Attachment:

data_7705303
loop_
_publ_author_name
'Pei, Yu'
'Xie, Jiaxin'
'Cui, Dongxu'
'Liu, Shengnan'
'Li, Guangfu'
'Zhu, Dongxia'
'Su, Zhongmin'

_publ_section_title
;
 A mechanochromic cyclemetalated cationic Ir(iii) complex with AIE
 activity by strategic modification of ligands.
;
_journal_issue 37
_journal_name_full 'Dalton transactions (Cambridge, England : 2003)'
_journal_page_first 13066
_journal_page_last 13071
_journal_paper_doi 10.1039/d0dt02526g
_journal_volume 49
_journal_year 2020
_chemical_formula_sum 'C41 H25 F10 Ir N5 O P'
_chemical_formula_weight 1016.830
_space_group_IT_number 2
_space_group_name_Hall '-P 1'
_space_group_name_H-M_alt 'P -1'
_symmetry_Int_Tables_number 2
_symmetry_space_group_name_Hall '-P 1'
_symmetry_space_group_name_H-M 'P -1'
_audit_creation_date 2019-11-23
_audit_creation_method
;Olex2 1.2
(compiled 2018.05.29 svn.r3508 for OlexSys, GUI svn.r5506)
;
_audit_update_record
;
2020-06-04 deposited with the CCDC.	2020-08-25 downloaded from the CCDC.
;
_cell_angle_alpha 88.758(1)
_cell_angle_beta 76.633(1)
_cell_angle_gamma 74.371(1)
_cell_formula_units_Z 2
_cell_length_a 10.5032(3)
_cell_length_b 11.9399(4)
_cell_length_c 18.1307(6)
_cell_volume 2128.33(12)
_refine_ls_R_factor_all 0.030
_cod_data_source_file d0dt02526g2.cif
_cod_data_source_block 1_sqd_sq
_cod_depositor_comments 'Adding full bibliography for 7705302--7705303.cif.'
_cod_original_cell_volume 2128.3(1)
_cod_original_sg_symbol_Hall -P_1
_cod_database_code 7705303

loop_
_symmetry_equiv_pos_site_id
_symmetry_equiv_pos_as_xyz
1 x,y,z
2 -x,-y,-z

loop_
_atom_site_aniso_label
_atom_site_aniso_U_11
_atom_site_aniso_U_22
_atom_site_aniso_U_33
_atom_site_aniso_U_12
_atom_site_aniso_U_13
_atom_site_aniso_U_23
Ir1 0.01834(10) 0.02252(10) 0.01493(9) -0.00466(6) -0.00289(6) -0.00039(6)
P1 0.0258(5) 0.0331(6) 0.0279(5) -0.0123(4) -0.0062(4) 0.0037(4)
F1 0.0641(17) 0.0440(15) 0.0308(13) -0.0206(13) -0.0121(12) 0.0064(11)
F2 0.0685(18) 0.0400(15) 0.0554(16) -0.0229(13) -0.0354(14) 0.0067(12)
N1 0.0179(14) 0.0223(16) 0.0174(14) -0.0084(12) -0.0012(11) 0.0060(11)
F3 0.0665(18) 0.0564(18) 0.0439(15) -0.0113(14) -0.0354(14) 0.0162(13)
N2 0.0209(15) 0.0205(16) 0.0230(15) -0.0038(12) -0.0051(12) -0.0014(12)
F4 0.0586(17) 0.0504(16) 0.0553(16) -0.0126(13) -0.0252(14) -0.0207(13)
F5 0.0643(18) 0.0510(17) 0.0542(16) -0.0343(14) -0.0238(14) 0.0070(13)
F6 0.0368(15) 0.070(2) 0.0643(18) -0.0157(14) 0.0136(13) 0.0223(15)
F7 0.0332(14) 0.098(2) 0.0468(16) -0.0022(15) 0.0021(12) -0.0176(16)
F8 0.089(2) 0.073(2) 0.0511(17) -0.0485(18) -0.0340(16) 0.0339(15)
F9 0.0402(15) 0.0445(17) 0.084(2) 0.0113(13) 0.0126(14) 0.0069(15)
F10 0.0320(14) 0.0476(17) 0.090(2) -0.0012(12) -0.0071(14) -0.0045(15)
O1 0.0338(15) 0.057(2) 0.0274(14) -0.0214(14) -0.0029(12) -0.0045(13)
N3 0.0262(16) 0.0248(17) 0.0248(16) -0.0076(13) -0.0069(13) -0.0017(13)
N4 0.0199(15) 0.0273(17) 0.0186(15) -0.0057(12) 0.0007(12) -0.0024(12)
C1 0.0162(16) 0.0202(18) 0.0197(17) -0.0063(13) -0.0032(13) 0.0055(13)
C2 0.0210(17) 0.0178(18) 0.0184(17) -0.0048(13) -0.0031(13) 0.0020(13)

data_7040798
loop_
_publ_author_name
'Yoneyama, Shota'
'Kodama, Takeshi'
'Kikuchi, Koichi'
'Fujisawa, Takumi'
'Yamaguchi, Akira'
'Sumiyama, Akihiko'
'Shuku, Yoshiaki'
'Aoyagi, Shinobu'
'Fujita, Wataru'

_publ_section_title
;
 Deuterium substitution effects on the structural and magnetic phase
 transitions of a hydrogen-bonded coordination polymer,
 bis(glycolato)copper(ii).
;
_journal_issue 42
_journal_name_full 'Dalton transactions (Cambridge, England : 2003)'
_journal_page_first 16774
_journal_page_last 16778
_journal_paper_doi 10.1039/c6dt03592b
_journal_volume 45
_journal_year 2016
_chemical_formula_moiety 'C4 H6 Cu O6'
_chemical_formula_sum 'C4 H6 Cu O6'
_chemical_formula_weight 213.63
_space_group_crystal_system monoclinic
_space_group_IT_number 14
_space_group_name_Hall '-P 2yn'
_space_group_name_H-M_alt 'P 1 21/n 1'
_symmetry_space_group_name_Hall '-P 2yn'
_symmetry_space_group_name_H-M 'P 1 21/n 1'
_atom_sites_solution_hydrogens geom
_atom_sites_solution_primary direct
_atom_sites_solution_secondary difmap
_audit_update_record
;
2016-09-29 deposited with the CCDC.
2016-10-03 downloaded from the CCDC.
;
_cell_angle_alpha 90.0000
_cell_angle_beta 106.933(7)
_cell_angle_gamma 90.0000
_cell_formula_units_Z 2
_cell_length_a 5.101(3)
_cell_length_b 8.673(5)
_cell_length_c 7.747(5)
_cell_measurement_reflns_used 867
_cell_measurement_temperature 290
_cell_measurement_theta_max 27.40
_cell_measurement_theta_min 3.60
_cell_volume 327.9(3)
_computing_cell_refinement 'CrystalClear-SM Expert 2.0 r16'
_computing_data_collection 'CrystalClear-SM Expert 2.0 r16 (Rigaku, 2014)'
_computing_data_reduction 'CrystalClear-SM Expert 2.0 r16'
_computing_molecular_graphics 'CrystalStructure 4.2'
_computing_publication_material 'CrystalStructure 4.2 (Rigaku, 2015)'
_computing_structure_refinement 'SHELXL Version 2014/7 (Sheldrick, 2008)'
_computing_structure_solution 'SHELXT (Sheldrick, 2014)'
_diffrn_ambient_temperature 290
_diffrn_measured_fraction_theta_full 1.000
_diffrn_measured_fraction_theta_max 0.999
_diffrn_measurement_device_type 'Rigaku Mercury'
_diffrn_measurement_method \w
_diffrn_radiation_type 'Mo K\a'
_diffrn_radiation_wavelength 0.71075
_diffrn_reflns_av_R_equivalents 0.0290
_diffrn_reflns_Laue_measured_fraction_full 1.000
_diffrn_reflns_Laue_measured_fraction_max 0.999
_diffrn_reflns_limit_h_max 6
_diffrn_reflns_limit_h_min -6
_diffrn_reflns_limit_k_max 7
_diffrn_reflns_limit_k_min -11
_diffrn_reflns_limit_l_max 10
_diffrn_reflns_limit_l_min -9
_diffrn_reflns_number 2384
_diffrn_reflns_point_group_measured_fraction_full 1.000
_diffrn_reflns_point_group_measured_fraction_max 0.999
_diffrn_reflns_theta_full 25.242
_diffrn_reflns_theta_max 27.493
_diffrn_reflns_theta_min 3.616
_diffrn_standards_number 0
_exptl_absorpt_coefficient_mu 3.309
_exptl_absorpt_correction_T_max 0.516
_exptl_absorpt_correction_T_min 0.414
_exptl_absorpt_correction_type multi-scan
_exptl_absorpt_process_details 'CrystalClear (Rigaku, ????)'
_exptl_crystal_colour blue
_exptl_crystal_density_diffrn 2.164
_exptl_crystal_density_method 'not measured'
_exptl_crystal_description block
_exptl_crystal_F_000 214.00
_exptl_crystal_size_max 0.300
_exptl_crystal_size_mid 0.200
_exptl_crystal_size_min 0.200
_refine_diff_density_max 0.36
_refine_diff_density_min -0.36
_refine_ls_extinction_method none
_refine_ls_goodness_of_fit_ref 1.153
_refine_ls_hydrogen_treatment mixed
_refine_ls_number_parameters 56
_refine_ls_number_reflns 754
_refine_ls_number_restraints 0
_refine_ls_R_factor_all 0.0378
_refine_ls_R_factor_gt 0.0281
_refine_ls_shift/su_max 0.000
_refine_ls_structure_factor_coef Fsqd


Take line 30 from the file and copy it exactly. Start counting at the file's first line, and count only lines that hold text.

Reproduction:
_symmetry_space_group_name_H-M 'P -1'